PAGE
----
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SHARON SHANKS | The Cosmos Reaching out to touch stars and planets



Published: Sun, June 10, 2001 @ 12:00 a.m.



We're a tactile species. From our first moments outside of the womb, we're touching and feeling. A newborn baby is quieted by a mother's caress; a small child touches and probes every new thing within reach. Once we're older, we take things apart and douse things with chemicals to see how they work and react.

Imagine how frustrating it is, then, for astronomers. Except for a few chance meteorites, astronomers can't touch what they're studying. They're limited to looking (and, with only one or two instruments, to listening). This handicap has led to the development of marvelous tools for studying the stars at a distance, but despite the abilities of spectrometers, the Hubble Space Telescope, interferometers and other instruments, astronomers would give anything to get their hands on a piece of the cosmos.

One mission already in progress and two missions planned in the next several years will do just that: bring back samples.

Tailing a comet: Stardust was launched in February 1999. Its mission: to bring back dust, specifically interstellar material and the debris from a comet's tail. The mission is a long one. It has already scooped up (hopefully) samples of interstellar dust when its collectors were opened in the spring of 2000, and it will try again in the summer and fall of 2002.

In January 2004 it will fly past and through the tail of Comet Wild-2 (pronounced "vilt") and then head for home with its collectors stowed inside a clam-shaped capsule. If all goes as designed, the capsule will land in the Utah desert in January 2006.

Comet Wild-2 was selected because it would be in the right place at the right time for the mission, and it's a relatively "new" comet that hasn't shed much of its dust and gases in repeated trips around the sun.

The Stardust collectors are made of aerogel, a unique silicon-based material that's 99.8 percent air and a thousand times less dense than glass. Aerogel is light enough to trap tiny particles less than a thousandth of a millimeter across and still allow them to be found in the collection material.

Origins: Another collection mission is being prepared for launch this summer. It's called Genesis, and as its name implies, it will be looking for clues to our very beginnings: the formation of the solar system itself.

The most probable theory explaining the formation of our little neighborhood in space says that our sun and planets formed from an immense cloud of gas and dust. The cloud, the leftovers from earlier generations of exploded stars, began rotating and collapsed under the influence of gravity. When enough material gathered together, our sun was born; the rest of the inhabitants of the solar system (the planets, moons, asteroids and comets) formed from the leftovers.

The question, however, is how did this material that formed the sun also form such a diverse array of objects? We have Venus, a rocky planet with a poisonous atmosphere; Jupiter, a giant made mostly of gases; and Earth, our hospitable abode.

Scientists know a lot about the solar system from long-range observations of the sun and planets and lander and probe missions, but they don't know what the original solar nebula was made of. The best place to find this answer is from the atmosphere of the sun, and Genesis' goal is to collect this material.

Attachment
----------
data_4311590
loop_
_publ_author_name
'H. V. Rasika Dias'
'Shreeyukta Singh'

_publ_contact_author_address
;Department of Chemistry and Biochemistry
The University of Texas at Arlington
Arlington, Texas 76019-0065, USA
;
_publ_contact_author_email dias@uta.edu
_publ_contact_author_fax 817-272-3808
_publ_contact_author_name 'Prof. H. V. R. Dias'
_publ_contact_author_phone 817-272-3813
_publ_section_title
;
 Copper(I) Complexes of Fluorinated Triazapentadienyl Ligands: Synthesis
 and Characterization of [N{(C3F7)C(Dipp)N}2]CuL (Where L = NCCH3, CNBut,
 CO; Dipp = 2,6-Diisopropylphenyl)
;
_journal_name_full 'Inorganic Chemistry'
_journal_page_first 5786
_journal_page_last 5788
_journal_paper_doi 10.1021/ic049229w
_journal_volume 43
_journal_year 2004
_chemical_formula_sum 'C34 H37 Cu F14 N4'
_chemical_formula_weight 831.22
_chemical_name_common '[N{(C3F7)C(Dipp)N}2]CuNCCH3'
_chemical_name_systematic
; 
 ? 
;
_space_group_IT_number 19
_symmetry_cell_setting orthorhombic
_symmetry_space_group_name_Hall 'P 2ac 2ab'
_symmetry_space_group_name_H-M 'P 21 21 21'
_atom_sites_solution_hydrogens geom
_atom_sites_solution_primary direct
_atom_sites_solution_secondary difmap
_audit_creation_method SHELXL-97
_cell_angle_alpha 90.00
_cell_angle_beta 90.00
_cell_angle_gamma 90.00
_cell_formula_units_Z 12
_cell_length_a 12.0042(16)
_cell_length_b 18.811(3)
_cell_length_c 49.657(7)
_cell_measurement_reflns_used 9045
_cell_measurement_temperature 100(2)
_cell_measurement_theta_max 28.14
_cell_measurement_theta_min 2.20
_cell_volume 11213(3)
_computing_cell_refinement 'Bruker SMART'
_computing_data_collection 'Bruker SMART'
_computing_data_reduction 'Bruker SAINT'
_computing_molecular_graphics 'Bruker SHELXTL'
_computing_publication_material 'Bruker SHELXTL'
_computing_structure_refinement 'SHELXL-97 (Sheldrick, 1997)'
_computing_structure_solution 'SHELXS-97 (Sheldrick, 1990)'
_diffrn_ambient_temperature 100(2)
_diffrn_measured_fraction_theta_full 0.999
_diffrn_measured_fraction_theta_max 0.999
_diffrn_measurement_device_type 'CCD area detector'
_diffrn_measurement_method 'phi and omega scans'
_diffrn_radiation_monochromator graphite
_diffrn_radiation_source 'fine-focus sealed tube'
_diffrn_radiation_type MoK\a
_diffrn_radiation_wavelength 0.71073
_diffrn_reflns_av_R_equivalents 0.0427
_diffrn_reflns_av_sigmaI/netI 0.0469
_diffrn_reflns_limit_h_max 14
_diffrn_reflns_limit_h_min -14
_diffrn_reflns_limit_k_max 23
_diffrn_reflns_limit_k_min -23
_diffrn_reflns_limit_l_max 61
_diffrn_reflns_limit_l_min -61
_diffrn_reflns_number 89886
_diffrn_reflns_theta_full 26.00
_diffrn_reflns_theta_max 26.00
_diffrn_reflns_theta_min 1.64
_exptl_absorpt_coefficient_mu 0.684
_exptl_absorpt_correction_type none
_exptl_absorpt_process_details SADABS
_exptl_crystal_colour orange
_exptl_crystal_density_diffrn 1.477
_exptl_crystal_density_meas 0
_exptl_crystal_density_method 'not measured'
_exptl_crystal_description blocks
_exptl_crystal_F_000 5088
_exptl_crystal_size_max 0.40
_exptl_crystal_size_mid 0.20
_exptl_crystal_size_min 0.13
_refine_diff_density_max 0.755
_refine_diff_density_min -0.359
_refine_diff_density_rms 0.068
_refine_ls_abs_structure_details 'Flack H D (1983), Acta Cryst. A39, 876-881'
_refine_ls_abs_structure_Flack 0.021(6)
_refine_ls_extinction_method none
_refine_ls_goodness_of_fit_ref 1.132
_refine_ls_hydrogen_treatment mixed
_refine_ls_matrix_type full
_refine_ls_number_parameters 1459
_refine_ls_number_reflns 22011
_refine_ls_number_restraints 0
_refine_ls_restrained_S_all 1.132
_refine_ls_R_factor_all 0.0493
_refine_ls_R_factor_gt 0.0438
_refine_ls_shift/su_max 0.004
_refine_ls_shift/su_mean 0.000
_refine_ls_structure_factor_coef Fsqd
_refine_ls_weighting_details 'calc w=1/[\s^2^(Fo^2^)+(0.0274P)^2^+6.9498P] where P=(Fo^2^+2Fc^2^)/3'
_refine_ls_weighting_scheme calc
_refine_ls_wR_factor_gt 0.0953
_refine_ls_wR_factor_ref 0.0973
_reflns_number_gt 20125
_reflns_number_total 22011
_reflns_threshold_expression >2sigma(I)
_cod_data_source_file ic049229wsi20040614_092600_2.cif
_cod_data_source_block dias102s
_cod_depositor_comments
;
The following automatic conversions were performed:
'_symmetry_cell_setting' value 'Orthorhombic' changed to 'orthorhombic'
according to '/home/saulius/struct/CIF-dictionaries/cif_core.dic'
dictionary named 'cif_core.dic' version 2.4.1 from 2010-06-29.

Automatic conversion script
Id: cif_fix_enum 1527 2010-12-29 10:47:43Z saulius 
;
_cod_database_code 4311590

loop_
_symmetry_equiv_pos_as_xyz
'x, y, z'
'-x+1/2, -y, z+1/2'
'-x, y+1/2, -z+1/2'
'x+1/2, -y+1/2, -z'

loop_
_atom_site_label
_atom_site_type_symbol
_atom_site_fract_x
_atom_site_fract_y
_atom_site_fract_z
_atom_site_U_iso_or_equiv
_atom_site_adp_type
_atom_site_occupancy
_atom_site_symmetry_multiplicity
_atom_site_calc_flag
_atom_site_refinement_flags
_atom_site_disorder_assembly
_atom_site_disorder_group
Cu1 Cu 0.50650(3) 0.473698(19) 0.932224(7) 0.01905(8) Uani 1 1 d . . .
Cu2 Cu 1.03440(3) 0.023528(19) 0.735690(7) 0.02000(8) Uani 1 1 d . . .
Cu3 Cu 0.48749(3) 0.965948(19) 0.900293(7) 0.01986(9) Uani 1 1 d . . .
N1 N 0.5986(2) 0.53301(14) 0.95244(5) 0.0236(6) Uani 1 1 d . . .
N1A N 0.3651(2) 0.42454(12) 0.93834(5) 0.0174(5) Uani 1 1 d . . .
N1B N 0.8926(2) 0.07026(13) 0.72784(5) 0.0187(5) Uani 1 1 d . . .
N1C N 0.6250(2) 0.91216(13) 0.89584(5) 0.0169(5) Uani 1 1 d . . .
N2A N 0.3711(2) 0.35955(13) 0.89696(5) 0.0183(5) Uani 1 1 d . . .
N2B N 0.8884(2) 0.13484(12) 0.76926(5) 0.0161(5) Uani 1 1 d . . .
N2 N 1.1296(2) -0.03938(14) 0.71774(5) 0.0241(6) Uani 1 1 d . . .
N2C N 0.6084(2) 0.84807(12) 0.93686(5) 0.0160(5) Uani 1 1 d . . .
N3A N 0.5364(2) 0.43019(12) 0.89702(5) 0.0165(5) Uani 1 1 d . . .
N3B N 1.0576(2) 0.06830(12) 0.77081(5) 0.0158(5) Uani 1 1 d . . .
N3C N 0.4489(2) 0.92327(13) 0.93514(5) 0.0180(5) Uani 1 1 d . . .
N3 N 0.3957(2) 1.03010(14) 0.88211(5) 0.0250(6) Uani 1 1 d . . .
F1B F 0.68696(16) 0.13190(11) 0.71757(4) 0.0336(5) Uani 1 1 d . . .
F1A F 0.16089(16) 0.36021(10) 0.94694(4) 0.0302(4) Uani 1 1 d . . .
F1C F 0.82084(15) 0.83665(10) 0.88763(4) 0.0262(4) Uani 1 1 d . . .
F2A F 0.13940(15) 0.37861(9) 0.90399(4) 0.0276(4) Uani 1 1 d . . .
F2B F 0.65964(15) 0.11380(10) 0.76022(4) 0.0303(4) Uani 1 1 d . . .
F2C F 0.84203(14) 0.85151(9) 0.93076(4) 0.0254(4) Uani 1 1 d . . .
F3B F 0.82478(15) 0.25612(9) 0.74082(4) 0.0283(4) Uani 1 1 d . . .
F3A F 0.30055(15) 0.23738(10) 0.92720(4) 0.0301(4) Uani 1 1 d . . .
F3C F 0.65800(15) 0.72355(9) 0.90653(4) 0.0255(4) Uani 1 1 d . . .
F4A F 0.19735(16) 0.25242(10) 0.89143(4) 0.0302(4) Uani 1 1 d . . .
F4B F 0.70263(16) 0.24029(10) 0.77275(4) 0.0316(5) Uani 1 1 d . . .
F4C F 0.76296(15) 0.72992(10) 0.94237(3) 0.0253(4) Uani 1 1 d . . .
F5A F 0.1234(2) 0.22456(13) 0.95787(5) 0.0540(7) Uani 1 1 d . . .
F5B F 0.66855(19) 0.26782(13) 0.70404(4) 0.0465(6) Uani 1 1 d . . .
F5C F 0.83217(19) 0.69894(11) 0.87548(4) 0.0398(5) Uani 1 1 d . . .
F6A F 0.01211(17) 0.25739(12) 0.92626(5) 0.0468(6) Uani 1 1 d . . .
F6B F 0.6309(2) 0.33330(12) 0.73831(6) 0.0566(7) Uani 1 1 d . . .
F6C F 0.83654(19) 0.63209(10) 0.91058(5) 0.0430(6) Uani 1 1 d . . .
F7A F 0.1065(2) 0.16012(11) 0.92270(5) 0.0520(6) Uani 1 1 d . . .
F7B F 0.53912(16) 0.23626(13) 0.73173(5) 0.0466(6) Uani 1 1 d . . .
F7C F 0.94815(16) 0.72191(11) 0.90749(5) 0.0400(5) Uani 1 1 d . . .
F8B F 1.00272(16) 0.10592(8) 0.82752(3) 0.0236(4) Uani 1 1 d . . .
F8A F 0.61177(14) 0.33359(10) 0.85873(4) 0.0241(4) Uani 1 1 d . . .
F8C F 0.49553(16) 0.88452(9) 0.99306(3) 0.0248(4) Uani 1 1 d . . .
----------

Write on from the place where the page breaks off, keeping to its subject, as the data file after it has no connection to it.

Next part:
We can't get close enough to the sun to collect directly from its atmosphere, of course, so the spacecraft will collect the next best thing: particles escaping the sun in the solar wind.

Genesis will be equipped with a different sort of collection material: thin, highly purified wafers of a variety of materials. Its path will take it to a spot between the Earth and sun where the gravity of the two bodies is balanced. These spots are called the Lagrangian points, and Genesis will be posted at L1 (Lagrangian point 1).

It will collect the extremely tiny and rare particles for two years before heading back to Earth, where it will be snagged in mid-fall by a helicopter over Utah. It is due back in September 2004, beating Stardust back to Earth by two years.

Mars: Then, of course, there's Mars. A sample return mission has been on the drawing boards for decades, but the date of the mission keeps getting pushed further into the future as NASA works on consistently successful landings on Mars. The Mars Pathfinder mission was a great success in 1997, but the Mars Polar Lander and the Mars Climate Orbiter were both lost in 1999.

Plans right now call for the first sample return mission in 2014 and a second in 2016. If technology and the success rate cooperate, the timeline could be pushed to 2011.

Scientists do have samples of Mars now -- meteorites blasted off the surface of our neighbor planet millennia ago that were captured by Earth's gravity and landed here. But the meteorites just aren't enough -- they've been contaminated by exposure while lying for hundreds of centuries on Earth's surface.

Contamination is one of the major and most compelling arguments against the possibility of fossilized microbes from Mars trapped within ALH84001, the now very famous Martian meteorite studied extensively by scientists. The only way to be sure that our samples of Mars haven't been contaminated is to collect them directly from the Martian surface.

Of course, if we find no sign of ancient life in samples from Mars, it may just mean we've collected the wrong rocks. To answer this question will take a human mission to Mars -- the ultimate tactile experience.




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